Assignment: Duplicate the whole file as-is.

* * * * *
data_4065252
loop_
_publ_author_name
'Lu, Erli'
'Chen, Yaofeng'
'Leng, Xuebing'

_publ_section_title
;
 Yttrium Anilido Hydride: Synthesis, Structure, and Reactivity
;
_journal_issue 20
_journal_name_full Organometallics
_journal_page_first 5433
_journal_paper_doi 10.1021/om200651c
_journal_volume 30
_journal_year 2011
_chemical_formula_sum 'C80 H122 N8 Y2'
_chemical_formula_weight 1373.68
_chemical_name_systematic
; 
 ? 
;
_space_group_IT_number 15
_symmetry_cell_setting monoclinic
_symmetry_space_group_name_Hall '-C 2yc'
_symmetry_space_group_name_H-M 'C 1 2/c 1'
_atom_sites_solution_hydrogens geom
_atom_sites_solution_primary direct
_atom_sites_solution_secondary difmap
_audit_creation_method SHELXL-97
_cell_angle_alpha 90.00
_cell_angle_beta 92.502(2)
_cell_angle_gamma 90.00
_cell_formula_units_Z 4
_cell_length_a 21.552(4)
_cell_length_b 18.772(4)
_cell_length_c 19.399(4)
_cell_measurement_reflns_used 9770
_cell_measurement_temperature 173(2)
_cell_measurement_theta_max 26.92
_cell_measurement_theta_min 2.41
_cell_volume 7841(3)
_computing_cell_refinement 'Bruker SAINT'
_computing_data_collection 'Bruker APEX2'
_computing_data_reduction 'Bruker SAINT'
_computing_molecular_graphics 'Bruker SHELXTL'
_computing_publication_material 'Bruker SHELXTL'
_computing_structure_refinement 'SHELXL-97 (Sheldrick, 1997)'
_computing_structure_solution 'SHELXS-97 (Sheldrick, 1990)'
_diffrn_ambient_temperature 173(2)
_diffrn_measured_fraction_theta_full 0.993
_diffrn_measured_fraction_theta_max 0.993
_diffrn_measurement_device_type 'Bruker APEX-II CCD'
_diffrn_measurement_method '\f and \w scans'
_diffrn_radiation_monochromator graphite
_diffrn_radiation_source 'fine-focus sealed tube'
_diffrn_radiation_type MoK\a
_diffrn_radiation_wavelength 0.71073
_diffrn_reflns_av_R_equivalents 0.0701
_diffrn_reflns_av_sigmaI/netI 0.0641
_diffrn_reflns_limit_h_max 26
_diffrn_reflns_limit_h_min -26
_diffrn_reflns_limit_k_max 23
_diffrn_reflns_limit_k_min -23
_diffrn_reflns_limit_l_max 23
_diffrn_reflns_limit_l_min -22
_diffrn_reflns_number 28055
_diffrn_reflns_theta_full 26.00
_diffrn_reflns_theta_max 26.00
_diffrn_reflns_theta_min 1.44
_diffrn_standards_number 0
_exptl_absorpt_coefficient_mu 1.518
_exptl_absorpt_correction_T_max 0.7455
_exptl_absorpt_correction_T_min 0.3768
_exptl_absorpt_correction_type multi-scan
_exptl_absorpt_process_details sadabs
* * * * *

data_4065252
loop_
_publ_author_name
'Lu, Erli'
'Chen, Yaofeng'
'Leng, Xuebing'

_publ_section_title
;
 Yttrium Anilido Hydride: Synthesis, Structure, and Reactivity
;
_journal_issue 20
_journal_name_full Organometallics
_journal_page_first 5433
_journal_paper_doi 10.1021/om200651c
_journal_volume 30
_journal_year 2011
_chemical_formula_sum 'C80 H122 N8 Y2'
_chemical_formula_weight 1373.68
_chemical_name_systematic
; 
 ? 
;
_space_group_IT_number 15
_symmetry_cell_setting monoclinic
_symmetry_space_group_name_Hall '-C 2yc'
_symmetry_space_group_name_H-M 'C 1 2/c 1'
_atom_sites_solution_hydrogens geom
_atom_sites_solution_primary direct
_atom_sites_solution_secondary difmap
_audit_creation_method SHELXL-97
_cell_angle_alpha 90.00
_cell_angle_beta 92.502(2)
_cell_angle_gamma 90.00
_cell_formula_units_Z 4
_cell_length_a 21.552(4)
_cell_length_b 18.772(4)
_cell_length_c 19.399(4)
_cell_measurement_reflns_used 9770
_cell_measurement_temperature 173(2)
_cell_measurement_theta_max 26.92
_cell_measurement_theta_min 2.41
_cell_volume 7841(3)
_computing_cell_refinement 'Bruker SAINT'
_computing_data_collection 'Bruker APEX2'
_computing_data_reduction 'Bruker SAINT'
_computing_molecular_graphics 'Bruker SHELXTL'
_computing_publication_material 'Bruker SHELXTL'
_computing_structure_refinement 'SHELXL-97 (Sheldrick, 1997)'
_computing_structure_solution 'SHELXS-97 (Sheldrick, 1990)'
_diffrn_ambient_temperature 173(2)
_diffrn_measured_fraction_theta_full 0.993
_diffrn_measured_fraction_theta_max 0.993
_diffrn_measurement_device_type 'Bruker APEX-II CCD'
_diffrn_measurement_method '\f and \w scans'
_diffrn_radiation_monochromator graphite
_diffrn_radiation_source 'fine-focus sealed tube'
_diffrn_radiation_type MoK\a
_diffrn_radiation_wavelength 0.71073
_diffrn_reflns_av_R_equivalents 0.0701
_diffrn_reflns_av_sigmaI/netI 0.0641
_diffrn_reflns_limit_h_max 26
_diffrn_reflns_limit_h_min -26
_diffrn_reflns_limit_k_max 23
_diffrn_reflns_limit_k_min -23
_diffrn_reflns_limit_l_max 23
_diffrn_reflns_limit_l_min -22
_diffrn_reflns_number 28055
_diffrn_reflns_theta_full 26.00
_diffrn_reflns_theta_max 26.00
_diffrn_reflns_theta_min 1.44
_diffrn_standards_number 0
_exptl_absorpt_coefficient_mu 1.518
_exptl_absorpt_correction_T_max 0.7455
_exptl_absorpt_correction_T_min 0.3768
_exptl_absorpt_correction_type multi-scan
_exptl_absorpt_process_details sadabs